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Famed Mixtec Weavers Coming to San Miguel

By Patrice Perillie

Teofila Avedaño López

In the community of Pinotepa de Don Luis, situated on the Costa Chica of Oaxaca, artisans of Mixtec origin, masters in the art of weaving on back-strap looms, weave beautiful cloth that they use in different types of dress. There is the posahuanco, which is a wraparound skirt of pre-Hispanic origin; the huipíl, a tunic dress used for ceremonial purposes; and the rebozo, a shawl used by the women both for warmth and to carry things, including their babies!

The process of harvesting purple dye and saving the mollusk from extinction
Thu, Feb 12, 7pm
The home of Patrice Wynne
Ignacio Cruces 4
Colonia Independencia
50 pesos

The women weavers of this community have formed a cooperative called Tixinda that has over 60 women, both young and old, who are passing down the 3,000+ year old tradition of spinning and weaving from one generation to the next. In addition to producing their traditional dress, Tixinda also produces table linens, bed linens, throw pillows, and bags, using both traditional and contemporary designs.

The men of this town struggle to preserve a pre-Hispanic practice of dyeing hand-spun cotton with the ancient purple dye Tixinda, which is milked from the nearly extinct purpura pansa mollusk, which lives in a few sacred bays along the coast of Oaxaca. They also dye their thread with cochinilla, a red dye derived from thousands of crushed female beetles, that grows in the nopal cactus; and the blues and blacks of the native anil or indigo plant.

The women of Tixinda hand-spin the cotton thread with a spindle called a malacate. Both natural white cotton and the rare, brown coyuchi cotton are grown in this town and are spun into thread and painstakingly woven on back-strap looms by the women of this community. It takes about two weeks of preparation and spinning to produce one kilo of cotton thread, and approximately three months to weave a traditional huipil using 4 kilos of thread, which is why their textiles are prized by museums, collectors, and people who love beautiful textiles!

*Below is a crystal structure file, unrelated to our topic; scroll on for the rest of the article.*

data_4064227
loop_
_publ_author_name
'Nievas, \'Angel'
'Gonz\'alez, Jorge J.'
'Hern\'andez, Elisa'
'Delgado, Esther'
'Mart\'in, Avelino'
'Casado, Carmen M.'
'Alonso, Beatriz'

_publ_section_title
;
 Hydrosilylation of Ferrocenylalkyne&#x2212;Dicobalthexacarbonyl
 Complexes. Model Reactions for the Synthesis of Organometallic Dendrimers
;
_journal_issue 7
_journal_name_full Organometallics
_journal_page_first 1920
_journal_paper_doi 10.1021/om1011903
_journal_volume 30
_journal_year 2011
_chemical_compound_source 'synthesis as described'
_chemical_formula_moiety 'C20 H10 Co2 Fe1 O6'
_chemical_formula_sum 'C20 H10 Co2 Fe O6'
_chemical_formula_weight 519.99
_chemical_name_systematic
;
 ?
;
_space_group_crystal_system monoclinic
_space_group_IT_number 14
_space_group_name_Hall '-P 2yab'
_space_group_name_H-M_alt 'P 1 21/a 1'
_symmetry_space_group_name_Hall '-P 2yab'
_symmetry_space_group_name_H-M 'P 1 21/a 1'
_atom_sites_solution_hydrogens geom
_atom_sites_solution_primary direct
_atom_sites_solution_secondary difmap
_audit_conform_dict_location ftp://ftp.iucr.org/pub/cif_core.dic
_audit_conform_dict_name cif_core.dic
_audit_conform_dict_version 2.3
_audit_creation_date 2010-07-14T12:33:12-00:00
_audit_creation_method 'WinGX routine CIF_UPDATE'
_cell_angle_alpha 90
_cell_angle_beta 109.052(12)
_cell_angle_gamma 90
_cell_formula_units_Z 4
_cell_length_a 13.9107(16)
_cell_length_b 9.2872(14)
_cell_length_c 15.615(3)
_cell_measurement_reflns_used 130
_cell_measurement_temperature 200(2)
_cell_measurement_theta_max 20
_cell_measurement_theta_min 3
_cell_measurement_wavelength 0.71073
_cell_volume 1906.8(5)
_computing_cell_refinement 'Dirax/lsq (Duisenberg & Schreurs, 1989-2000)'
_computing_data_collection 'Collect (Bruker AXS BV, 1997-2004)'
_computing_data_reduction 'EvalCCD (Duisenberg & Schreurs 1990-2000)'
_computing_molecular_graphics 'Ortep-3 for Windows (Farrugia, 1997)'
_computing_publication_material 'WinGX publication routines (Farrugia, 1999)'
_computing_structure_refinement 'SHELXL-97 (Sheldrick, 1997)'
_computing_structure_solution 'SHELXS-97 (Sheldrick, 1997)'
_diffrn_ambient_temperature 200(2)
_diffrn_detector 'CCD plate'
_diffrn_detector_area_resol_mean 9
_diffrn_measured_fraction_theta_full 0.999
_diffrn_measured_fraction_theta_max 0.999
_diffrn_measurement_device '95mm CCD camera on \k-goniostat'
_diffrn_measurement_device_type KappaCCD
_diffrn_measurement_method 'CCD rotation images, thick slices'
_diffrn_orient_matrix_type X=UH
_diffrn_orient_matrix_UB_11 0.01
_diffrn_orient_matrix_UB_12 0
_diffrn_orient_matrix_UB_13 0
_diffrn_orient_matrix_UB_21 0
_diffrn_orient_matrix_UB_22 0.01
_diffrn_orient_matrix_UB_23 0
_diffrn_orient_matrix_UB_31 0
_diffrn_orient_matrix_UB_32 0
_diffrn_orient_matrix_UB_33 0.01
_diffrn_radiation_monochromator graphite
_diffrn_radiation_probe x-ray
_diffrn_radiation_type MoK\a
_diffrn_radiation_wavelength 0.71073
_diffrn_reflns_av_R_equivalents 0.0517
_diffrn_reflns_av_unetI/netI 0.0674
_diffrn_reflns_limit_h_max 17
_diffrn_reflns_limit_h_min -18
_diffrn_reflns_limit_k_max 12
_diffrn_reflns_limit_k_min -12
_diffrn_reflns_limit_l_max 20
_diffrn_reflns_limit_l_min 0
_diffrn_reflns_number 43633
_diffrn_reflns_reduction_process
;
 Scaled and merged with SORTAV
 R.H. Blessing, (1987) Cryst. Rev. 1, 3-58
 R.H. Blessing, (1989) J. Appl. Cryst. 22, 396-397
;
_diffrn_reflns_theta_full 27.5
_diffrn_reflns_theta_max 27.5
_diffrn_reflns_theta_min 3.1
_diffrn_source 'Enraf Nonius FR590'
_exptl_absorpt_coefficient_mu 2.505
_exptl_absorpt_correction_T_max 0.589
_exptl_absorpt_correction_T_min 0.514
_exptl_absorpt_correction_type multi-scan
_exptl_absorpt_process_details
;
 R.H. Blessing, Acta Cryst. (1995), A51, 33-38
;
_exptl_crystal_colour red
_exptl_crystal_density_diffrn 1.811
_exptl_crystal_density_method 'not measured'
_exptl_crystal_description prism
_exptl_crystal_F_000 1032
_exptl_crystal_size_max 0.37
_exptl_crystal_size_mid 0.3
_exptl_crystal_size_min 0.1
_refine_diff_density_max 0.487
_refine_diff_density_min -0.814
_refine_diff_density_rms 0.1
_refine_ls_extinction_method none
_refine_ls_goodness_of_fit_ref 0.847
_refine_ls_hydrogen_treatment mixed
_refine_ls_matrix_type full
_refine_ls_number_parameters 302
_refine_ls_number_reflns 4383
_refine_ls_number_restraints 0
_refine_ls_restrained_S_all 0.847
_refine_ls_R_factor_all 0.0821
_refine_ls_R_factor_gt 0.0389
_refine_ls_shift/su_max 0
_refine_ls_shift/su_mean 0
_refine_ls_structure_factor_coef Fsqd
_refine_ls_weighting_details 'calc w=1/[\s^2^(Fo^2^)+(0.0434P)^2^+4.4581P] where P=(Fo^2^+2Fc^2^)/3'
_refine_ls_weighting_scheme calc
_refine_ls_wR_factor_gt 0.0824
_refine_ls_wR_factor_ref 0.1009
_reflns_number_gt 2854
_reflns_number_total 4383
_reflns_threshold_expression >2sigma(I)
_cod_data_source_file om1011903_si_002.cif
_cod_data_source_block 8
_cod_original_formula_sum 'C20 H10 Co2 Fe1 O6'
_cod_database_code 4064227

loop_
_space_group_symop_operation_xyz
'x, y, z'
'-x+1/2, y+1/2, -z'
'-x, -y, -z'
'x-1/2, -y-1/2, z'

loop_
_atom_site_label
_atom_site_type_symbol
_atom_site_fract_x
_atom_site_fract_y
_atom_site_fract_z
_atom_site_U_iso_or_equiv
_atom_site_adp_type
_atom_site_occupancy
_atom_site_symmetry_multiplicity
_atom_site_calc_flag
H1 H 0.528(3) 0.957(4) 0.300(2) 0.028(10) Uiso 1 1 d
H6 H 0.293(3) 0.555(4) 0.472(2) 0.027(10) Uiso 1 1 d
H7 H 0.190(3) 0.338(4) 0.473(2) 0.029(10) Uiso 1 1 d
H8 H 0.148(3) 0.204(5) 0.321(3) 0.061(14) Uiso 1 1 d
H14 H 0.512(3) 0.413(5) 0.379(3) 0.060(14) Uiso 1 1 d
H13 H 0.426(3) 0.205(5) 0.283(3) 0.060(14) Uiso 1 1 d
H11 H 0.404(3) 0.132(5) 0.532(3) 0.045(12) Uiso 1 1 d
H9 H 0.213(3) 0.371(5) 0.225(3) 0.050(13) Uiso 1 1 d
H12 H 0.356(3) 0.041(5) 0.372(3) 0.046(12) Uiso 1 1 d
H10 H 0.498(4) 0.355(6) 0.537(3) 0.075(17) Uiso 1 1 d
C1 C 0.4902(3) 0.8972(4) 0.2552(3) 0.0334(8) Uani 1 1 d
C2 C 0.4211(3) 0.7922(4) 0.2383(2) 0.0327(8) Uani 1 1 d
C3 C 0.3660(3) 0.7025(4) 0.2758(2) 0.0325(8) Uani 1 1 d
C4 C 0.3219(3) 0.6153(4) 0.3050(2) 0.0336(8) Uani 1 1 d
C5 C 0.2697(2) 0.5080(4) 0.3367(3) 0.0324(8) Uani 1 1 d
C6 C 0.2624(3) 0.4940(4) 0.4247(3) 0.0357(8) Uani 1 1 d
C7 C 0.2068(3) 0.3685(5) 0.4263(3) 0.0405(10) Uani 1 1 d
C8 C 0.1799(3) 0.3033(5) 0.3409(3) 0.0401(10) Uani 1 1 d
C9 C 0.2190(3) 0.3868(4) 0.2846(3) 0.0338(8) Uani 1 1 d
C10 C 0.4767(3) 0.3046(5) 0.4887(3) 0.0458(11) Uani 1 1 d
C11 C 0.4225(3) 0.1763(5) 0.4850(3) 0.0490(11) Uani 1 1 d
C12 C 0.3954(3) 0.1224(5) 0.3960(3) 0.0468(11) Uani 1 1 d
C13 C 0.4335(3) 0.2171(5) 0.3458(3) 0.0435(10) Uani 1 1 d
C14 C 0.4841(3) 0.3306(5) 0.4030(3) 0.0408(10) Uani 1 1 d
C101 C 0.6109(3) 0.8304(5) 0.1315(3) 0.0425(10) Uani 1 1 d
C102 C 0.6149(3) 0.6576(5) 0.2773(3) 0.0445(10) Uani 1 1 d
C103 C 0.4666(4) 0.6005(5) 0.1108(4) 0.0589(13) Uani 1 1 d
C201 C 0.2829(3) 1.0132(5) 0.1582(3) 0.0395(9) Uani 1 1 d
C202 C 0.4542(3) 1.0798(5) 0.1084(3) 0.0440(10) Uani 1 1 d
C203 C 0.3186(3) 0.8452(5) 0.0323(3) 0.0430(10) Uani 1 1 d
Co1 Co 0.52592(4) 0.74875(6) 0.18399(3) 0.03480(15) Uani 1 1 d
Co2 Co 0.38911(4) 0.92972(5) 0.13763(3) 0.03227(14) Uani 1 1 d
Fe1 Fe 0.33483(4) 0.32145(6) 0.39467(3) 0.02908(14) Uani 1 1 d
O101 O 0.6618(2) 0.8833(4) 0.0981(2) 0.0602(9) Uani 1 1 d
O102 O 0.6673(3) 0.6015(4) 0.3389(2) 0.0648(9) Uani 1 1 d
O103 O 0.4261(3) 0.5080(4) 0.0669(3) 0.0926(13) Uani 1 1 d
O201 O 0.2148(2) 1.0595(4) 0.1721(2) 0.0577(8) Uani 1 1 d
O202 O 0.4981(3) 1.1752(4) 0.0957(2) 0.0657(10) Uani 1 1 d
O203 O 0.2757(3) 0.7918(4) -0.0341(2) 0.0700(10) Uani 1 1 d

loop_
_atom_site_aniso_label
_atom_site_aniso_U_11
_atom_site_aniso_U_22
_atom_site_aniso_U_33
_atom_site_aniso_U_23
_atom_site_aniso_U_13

The Mixtec weavers and dyers will visit San Miguel de Allende to exhibit and sell their huipiles and other prized textiles at the San Miguel Writers Conference, Wednesday, February 11, through Sunday, February 15, at the Artisans Marketplace at the Hotel Real de Minas, which is open to the public during the conference and is located right next to the bookstore.

In addition, a special screening of two documentary films ⎯ which demonstrate the process of harvesting the purple dye and saving the mollusk from extinction, and the Tixinda weaving cooperative ⎯ will be shown at the home of Patrice Wynne, owner of Abrazos, on Thursday,  February 12, at 7pm, at Ignacio Cruces 4 in Colonia Independencia. Tickets are 50 pesos and are sold at Abrazos, Zacateros 24 or at the door. Traditional wares will be available for sale. Please support the master weavers and help to keep this ancient art alive, and take home a handwoven piece of Mixtec indigenous culture to wear.

For more information contact Patrice Perillie for Mexican Dreamweavers: Mexico (954) 102 1792, or email:


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